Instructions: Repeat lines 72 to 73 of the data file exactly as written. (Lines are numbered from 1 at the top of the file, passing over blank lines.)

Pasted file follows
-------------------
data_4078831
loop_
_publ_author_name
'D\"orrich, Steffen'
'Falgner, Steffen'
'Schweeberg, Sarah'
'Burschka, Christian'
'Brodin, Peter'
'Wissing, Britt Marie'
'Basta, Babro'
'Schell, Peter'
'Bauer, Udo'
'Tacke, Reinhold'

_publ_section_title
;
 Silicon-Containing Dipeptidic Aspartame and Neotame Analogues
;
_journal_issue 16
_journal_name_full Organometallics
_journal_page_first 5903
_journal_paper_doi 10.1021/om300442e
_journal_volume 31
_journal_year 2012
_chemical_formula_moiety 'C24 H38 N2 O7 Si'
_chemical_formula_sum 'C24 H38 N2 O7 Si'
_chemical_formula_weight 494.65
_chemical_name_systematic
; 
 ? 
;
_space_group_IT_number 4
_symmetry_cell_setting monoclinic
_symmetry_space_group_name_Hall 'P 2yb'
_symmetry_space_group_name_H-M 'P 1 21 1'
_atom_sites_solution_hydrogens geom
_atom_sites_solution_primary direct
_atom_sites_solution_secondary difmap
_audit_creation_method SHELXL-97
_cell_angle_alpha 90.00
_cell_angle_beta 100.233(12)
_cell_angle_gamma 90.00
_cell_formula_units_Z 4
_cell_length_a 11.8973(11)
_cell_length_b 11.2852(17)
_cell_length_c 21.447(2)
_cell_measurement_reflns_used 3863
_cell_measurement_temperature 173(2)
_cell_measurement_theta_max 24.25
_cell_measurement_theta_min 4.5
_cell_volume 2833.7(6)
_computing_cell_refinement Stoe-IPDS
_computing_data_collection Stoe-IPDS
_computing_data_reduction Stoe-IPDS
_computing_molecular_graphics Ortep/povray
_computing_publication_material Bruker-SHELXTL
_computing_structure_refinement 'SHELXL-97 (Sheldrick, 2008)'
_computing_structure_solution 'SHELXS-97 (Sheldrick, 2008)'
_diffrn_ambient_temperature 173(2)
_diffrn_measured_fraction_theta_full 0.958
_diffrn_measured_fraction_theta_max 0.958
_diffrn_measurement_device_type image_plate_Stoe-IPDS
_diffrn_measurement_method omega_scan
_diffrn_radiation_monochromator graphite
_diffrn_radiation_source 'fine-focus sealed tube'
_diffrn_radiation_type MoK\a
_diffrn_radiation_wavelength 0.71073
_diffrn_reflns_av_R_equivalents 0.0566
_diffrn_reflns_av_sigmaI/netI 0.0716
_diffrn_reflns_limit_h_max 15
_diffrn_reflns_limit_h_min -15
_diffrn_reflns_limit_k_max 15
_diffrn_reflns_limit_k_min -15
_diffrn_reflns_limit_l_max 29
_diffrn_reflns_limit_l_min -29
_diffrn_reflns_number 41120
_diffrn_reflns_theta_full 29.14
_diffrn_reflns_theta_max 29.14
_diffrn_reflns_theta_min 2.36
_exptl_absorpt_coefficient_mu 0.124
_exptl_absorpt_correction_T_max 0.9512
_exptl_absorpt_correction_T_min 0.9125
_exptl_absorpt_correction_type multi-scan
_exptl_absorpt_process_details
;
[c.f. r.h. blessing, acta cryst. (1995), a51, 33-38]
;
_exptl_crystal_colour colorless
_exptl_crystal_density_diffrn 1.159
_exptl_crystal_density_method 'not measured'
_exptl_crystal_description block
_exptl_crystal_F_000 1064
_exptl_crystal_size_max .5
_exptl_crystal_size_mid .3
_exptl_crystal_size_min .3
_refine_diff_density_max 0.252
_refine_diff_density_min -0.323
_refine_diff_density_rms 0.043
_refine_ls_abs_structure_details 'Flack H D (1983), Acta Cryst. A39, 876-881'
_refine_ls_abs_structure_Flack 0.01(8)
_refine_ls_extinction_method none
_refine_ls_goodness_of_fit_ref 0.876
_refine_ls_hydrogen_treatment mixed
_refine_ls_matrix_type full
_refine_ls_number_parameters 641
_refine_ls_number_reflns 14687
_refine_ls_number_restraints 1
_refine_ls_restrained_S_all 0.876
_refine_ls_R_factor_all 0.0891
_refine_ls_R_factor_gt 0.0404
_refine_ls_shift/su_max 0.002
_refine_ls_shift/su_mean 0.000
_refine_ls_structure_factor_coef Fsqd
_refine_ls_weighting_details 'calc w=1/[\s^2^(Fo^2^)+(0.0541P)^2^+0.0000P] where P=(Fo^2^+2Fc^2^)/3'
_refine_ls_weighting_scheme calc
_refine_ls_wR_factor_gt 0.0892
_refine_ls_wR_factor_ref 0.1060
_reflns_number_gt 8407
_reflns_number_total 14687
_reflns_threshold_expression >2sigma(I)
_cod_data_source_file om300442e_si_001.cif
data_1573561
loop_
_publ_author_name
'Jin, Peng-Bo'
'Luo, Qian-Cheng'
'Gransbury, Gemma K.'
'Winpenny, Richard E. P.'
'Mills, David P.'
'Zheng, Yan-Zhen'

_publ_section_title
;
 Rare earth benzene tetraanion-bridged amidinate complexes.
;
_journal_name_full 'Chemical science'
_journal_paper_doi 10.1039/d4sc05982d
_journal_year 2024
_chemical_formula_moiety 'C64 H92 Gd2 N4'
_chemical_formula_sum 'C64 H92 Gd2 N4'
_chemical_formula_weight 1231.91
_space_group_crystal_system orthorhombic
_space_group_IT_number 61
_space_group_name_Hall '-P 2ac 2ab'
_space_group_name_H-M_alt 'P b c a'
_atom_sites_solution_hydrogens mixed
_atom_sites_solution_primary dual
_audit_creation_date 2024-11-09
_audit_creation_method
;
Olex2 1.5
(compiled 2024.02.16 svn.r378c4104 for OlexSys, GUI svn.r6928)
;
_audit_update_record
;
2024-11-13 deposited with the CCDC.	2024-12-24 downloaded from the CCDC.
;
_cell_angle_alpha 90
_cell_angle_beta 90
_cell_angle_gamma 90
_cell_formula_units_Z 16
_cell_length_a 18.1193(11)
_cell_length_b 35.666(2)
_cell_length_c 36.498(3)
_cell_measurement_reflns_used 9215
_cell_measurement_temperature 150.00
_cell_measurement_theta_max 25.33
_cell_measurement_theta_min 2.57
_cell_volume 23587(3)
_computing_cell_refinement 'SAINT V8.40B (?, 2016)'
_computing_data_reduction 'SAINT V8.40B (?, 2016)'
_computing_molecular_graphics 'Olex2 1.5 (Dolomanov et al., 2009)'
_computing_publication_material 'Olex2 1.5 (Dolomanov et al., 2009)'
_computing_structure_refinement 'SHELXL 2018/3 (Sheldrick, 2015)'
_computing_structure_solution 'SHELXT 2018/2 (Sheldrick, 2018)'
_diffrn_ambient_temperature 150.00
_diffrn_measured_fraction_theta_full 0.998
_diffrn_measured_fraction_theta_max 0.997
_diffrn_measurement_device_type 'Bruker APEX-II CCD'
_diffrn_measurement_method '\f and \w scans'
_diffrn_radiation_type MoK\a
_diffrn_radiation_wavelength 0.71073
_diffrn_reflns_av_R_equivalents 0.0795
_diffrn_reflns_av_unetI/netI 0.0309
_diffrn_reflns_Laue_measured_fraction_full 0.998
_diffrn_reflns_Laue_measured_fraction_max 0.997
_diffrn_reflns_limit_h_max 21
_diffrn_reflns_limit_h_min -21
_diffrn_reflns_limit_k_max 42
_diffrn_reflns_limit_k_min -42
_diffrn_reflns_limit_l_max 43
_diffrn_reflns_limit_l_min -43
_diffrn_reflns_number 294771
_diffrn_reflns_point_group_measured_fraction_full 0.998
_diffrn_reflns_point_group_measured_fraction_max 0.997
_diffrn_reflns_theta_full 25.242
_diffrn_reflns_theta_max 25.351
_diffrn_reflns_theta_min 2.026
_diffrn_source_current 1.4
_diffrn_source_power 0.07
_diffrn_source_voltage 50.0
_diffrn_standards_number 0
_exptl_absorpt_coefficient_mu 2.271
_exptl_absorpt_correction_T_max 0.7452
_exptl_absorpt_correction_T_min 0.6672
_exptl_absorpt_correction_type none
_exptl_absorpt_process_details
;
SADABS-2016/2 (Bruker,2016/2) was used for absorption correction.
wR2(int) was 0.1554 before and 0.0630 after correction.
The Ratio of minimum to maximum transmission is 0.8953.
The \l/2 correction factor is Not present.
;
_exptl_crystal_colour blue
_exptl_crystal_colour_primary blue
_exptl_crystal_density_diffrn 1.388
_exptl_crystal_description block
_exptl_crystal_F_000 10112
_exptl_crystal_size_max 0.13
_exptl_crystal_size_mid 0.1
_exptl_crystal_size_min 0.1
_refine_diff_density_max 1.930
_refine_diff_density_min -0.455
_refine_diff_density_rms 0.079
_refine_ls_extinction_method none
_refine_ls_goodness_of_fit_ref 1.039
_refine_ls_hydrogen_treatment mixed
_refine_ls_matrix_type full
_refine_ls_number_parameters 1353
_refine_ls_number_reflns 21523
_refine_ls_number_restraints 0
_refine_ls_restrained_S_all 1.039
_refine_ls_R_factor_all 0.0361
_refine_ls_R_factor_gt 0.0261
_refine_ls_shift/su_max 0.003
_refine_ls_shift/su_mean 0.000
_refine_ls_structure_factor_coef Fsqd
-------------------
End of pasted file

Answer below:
_diffrn_reflns_limit_k_min -15
_diffrn_reflns_limit_l_max 29